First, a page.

The Sorcerer


‘The Sorcerer’ is the third of the G&S collaborations, though now not well known. However, as it immediately precedes their breakthrough with ‘HMS Pinafore, it represents a important stage in the development of the conventions of the Savoy operas. Although running to only two acts, it is the first of their works in which most of the pieces of the jigsaw are first securely assembled – the framing trope of topsy-turvy, the showpiece soprano aria, the patter song, the soulful romantic lament for the tenor, droll character roles, and jaunty, witty choruses of mild social satire. It is also heavily engaged in parody of contemporary opera, with its send up of elixirs and love potions coming only a decade after the first performance of ‘Tristan and Isolde.’ But the fundamental reason for reviving it is tha,t in the right hands, it is still a lot of innocent fun.

For all these reasons then, it is very welcome so see John Savournin take up its cause once more and bring one of his characteristically deft and subtly updated Charles Court Opera productions to Wiltons, itself an ideal kind of venue for this repertory.

We find ourselves in an archetypal English village where Alexis and Aline, scions of the local aristocracy, are about to be betrothed. But Alexis suffers from a developed social conscience, and comes up with the idea of a love elixir to be delivered from a shared pot of tea which fill induce all the single people in the community to fall in love with no respect to class or rank. A local sorcerer, John Wellington Wells, is recruited to set this in motion and the villagers are duly stupefied by the time we break for the interval. The second half allows us to enjoy the unravelling of all the resulting complications and convolutions.

But the plot is really the least of it.

What matters here are the opportunities for a fine set of singer-actors to bring to comic life a rich cast of recognisably English types and characters.  They are framed within an England that could be anywhere between the 1940s and 1980s, the period when we might have seen a van like the one dominating the stage selling tea and cakes.  We have a couple of eccentric aristocrats who were too complcatedly polite to marry when they could; a confirmed bachelor clergyman full of vague whimsy; the tea lady and her daughter – the latter harbouring a secret passion for the clergyman; a deaf notary; the apparently loving couple at the centre of the action, and the ‘sorcerer’ as a bumbling master of ceremonies. On one level this is all fully nonsense; but it is played with such conviction, comic brio, and sense of belief in the style that it carries all before it.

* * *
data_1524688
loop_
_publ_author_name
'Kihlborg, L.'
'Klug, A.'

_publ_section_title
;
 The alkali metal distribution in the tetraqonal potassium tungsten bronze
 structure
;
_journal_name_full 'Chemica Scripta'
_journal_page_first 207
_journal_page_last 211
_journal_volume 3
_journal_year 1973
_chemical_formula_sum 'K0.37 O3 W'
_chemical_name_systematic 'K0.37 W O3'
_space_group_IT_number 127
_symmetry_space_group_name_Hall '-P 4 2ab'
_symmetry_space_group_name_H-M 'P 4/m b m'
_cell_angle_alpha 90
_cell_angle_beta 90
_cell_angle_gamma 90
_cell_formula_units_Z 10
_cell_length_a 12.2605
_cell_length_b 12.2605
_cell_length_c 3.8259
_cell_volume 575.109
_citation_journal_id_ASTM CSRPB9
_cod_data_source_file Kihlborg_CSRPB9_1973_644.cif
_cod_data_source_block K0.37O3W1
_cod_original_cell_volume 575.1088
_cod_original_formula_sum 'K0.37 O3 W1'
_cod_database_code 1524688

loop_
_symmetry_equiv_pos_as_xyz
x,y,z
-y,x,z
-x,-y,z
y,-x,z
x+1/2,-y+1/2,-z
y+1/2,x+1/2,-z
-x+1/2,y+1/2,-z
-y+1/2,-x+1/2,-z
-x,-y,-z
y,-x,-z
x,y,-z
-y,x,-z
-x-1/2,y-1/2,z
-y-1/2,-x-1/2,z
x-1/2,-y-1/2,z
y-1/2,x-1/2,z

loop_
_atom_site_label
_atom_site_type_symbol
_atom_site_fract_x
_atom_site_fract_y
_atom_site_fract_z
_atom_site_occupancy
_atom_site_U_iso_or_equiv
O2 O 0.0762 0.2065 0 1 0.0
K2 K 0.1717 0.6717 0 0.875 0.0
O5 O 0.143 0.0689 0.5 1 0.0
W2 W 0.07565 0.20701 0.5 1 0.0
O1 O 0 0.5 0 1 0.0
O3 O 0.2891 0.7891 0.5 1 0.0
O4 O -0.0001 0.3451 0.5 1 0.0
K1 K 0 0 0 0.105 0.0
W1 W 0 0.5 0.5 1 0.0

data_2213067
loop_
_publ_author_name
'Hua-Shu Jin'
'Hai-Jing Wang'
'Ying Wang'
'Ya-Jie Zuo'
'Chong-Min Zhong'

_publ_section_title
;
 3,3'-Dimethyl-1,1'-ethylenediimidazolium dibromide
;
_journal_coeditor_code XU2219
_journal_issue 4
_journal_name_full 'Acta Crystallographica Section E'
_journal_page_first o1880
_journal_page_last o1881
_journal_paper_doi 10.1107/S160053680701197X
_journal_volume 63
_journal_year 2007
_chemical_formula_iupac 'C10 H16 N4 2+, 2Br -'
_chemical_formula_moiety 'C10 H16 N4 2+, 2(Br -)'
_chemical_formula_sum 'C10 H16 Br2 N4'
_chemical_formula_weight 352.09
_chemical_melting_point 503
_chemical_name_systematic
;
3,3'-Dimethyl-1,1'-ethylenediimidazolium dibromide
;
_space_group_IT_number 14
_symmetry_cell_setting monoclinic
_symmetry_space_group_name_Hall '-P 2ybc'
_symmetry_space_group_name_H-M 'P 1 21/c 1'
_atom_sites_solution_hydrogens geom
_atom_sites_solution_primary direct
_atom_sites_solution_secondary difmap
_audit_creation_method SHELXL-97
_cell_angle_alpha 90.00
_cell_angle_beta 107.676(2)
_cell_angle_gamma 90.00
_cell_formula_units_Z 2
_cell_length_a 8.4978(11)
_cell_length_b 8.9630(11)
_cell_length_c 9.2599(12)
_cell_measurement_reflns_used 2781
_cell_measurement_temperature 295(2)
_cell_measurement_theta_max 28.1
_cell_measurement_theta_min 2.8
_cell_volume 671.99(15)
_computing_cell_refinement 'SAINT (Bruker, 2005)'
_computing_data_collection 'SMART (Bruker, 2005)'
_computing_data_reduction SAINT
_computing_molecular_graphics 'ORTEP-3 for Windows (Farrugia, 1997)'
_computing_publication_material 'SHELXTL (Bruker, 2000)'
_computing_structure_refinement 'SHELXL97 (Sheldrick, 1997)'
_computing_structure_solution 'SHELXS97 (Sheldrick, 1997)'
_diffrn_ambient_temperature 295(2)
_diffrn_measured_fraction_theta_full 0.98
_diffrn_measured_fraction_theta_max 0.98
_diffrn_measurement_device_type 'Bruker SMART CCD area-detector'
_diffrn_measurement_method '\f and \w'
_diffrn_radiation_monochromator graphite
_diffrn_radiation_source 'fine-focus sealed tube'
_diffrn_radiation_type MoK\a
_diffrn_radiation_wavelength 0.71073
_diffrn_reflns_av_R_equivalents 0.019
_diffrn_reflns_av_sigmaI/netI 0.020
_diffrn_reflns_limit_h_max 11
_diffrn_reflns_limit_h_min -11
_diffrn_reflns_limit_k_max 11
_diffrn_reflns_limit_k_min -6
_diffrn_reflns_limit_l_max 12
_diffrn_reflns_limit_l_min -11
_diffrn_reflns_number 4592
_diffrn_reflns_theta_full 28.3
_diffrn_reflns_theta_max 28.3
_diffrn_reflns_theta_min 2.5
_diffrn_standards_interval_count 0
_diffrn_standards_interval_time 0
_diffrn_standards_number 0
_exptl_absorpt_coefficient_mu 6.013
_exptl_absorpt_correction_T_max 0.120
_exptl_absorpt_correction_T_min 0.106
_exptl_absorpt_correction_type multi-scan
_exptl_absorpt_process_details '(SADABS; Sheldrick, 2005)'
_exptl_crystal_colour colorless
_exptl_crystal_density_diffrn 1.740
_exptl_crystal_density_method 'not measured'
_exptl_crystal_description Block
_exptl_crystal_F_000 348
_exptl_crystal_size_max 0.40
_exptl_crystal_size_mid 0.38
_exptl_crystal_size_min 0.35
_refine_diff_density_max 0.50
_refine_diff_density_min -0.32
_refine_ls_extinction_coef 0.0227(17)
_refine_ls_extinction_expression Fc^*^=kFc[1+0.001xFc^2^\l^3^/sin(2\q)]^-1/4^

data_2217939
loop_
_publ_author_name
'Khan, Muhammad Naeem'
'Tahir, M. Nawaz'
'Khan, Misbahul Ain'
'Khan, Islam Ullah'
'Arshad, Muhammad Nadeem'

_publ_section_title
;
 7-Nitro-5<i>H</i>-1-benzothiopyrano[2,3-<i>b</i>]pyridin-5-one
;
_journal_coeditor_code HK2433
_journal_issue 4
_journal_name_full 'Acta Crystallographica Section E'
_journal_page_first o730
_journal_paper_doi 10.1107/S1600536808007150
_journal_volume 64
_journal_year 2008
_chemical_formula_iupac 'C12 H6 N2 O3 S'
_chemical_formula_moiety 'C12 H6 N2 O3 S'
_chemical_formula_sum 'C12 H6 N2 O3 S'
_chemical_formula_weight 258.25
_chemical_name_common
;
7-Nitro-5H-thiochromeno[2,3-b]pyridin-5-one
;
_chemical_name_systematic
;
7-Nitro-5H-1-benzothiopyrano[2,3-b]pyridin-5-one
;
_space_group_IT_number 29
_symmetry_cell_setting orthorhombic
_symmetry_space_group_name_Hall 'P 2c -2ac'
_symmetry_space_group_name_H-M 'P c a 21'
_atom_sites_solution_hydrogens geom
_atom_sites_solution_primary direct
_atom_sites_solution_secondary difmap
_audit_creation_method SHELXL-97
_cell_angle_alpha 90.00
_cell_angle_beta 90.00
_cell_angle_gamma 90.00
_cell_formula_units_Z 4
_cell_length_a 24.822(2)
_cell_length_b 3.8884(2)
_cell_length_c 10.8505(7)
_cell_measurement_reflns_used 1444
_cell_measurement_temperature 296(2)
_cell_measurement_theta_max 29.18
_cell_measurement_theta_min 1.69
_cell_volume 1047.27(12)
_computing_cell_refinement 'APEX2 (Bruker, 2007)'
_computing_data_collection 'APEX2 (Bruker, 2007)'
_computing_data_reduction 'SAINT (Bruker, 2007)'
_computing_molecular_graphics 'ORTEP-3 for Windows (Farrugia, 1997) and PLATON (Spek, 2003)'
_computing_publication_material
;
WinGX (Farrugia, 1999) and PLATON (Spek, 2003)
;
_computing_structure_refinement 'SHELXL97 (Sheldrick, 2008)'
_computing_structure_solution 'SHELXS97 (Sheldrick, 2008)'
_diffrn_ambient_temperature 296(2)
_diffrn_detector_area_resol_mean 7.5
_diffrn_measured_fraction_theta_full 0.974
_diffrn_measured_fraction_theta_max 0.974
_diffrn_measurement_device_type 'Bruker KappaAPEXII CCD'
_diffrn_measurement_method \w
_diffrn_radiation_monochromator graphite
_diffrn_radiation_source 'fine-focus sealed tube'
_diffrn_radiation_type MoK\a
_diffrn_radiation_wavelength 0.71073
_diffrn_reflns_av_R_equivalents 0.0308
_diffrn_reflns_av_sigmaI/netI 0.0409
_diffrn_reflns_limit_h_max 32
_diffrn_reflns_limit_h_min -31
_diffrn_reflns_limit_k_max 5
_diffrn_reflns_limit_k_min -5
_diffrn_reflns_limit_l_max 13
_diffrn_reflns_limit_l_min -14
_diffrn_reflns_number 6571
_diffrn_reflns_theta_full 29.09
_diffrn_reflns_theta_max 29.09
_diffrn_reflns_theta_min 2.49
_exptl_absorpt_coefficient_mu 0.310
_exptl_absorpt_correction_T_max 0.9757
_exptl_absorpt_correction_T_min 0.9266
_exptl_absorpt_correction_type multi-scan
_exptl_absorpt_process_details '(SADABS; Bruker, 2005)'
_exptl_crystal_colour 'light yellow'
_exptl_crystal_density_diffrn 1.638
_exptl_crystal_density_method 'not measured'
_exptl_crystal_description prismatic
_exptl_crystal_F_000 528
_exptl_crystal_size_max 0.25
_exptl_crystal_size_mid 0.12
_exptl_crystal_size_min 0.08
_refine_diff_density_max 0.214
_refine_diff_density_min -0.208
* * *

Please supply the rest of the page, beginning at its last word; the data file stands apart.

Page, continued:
The cast are uniformly excellent, each taking their moments under the spotlight with panache, but blending equally well as a team. In a short review it is hard to do justice to everyone, but Matthew Palmer and Catrine Kirkman were particularly delightful as the couple of elderly bluebloods; Ellie Neate was precise, pert and energetic as the heroine in G&S needs to be; while Matthew Kellett was the embodiment of comic Anglican unworldliness, as Hugo Herman-Wilson was of legalistic deafness. Rosie Strobel and Meriel Cunningham trod the line delicately between character and caricature, and Richard Suart, a D’Oyly Carte specialist, cast the spells well as the ‘sorcerer’. Only Robin Bailey, as Alexis, rather overdid his performance, too much of which was delivered much too loudly for the ambience of the venue.

Crucial to the success of the production was David Eaton’s performance as musical director, finding a way somehow of both coordinating with clear leads all the complex musical lines, while still remaining fully in command of a varied palette of keyboard colour. He deservedly received a huge cheer at the end. Lucy Fowler’s gaudy, cheerful staging and costumes set just the right jaunty retro tone, representing an important contribution to the overall success of the evening.

You won’t see a better production of this charming work: whether in London, or on tour, it will surely still amuse and delight.



W.S. Gilbert and Arthur Sullivan

Charles Court Opera

Director:  John Savournin

Cast: Robin Bailey, Meriel Cunningham, Hugo Herman-Wilson, Matthew Kellett, Catrine Kirkman, Ellie Neate, Matthew Palmer, Rosie Strobel, John Wellington Wells

Photo Credit: Bill Knight

Until 15 June 2024

2 hours with interval